Beyond all of this, there are recent matchups off which to go for predictions. Prince George is the much better team on paper, but the Winterhawks beat them recently on March 8 by outlasting them. Late in the third period is when Portland comes alive, and that might be what it takes to stay alive to see round 2 of the bracket.

The Cougars will come to Portland for games 3 and 4 on Wednesday and Thursday. Tickets are still available at but if you are looking to catch the away games, there are viewing parties happening at the Sports Look Bar and Grill in Hillsboro, the Oregon City Ice House, and several Buffalo Wild Wings locations in the metro area.

Portland Winterhawks fortify their playoff position, size up likely foes

Portland Winterhawks

Portland Winterhawks fortify their playoff position, size up likely foes


The comeback has been swift and opportune for the Portland Winterhawks, having nabbed seven wins from their last eight games and clinched a berth in the WHL playoffs. At this point, with only two back-to-back games left to close out the regular season play, the team’s focus has certainly shifted toward keeping the coveted third slot in the US Division and preparing for battle against their round 1 nemesis. Going off the stats right now, anything is still possible.

Portland currently has 82 points, far below the US Division leaders, the Seattle Thunderbirds at 96 and the Everett Silvertips at 95 points. Meanwhile, the recently rebutted Tri-City Americans trail with 79 points from the bottom wild card slot. It looks like a bridge too far, but Tri-City has three more games, while the Hawks have only two. Potentially, the season could end with these scores swapped, but that would depend ironically on the performance of the Spokane Chiefs, who have already been eliminated.

The Americans face Spokane twice this weekend, and then the Winterhawks will close the season against the Chiefs on Sunday night. Tri-City’s last two games against Spokane have been big 5-1 blowouts, though those were before the jaw-dropping losing streak that buried the team into the wildcard positions. It’s more than possible for them to pick it up and capitalize on Spokane’s lackadaisical defense of late, but I would be surprised if the Americans could pull off two wins in two nights against the Chiefs at the rate they have been playing.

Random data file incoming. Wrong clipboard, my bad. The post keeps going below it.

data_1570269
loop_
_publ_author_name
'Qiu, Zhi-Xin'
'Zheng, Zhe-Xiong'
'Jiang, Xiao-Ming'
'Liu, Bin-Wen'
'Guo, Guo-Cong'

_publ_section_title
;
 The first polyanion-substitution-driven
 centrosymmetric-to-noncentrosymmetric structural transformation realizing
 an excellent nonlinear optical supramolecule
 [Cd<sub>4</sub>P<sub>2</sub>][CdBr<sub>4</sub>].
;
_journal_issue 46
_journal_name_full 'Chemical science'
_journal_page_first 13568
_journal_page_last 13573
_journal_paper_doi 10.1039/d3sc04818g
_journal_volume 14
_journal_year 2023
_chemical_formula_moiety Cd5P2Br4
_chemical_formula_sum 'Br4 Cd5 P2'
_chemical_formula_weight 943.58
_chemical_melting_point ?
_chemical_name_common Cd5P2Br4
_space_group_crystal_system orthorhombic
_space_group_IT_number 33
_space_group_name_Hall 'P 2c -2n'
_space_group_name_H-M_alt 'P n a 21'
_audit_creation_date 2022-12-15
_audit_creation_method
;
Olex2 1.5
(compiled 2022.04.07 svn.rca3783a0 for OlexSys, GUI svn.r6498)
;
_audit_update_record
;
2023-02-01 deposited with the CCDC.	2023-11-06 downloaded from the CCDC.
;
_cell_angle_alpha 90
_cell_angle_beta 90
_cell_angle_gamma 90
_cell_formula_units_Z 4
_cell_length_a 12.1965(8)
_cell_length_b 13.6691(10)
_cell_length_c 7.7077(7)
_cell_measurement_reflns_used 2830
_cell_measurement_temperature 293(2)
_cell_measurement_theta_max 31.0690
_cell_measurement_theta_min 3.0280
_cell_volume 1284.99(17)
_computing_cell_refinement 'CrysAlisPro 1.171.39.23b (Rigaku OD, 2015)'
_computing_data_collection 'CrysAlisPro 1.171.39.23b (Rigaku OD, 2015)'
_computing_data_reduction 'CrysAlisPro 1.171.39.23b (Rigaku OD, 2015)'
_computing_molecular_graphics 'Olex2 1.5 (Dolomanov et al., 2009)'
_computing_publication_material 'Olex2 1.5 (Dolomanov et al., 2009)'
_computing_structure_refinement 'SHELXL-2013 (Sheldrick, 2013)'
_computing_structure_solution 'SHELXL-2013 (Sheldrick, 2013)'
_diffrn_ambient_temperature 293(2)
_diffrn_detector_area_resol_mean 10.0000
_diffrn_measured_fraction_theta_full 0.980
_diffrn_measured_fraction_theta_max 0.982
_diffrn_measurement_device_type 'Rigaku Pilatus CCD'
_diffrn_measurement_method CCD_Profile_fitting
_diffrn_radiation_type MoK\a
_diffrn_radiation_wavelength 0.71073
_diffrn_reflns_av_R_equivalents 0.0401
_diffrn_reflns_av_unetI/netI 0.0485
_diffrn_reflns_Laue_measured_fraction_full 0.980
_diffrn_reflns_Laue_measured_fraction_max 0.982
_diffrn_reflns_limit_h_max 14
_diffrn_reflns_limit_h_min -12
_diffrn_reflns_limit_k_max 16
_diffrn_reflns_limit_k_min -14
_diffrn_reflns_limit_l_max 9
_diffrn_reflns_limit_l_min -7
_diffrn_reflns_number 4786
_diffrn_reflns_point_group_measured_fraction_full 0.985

Portland should be able to handle Spokane. The Hawks won two of their last three matchups with the Chiefs, though one came down to a shootout. Portland’s ups and downs during the regular season can be traced back to a few very hard losses against Spokane this year. The real hurdle this weekend for Portland is going to be Seattle. The Thunderbirds boast the best record in the Western Conference, and have beaten the Winterhawks in four out of five recent matchups with scores above five goals every time. On paper, they are merely the better team. The most likely scenario is that Portland will beat Spokane, but not Seattle. Meanwhile, it’s hard to say regarding Tri-City, but I’m predicting one win and two losses for them.

If I am right, the Winterhawks should start setting sights on the Everett Silvertips as the most likely round 1 rival. Abilities and offensive awareness are very evenly matched between these two, but the real testiment to Everett’s better record is their GA stats. The Tips have only 159 goals against them for the season, by far the lowest in the WHL. Their defensive pairs are formidable, and their bench is deep. And while Portland has found an offensive stride lately, Cole Kehler has been carrying most of the load on defense, with backchecks into the defensive zone taking way too long and a staggering amount of passing and rebounds being allowed from their opposition.

Playoffs begin March 24, and Winterhawks fans should be celebrating the late-season resurgence. I wouldn’t be surprised, however, that the playoff bracket is a tough pill to swallow.

Portland Winterhawks on four-game skid, need help for postseason play


Portland Winterhawks on four-game skid, need help for postseason play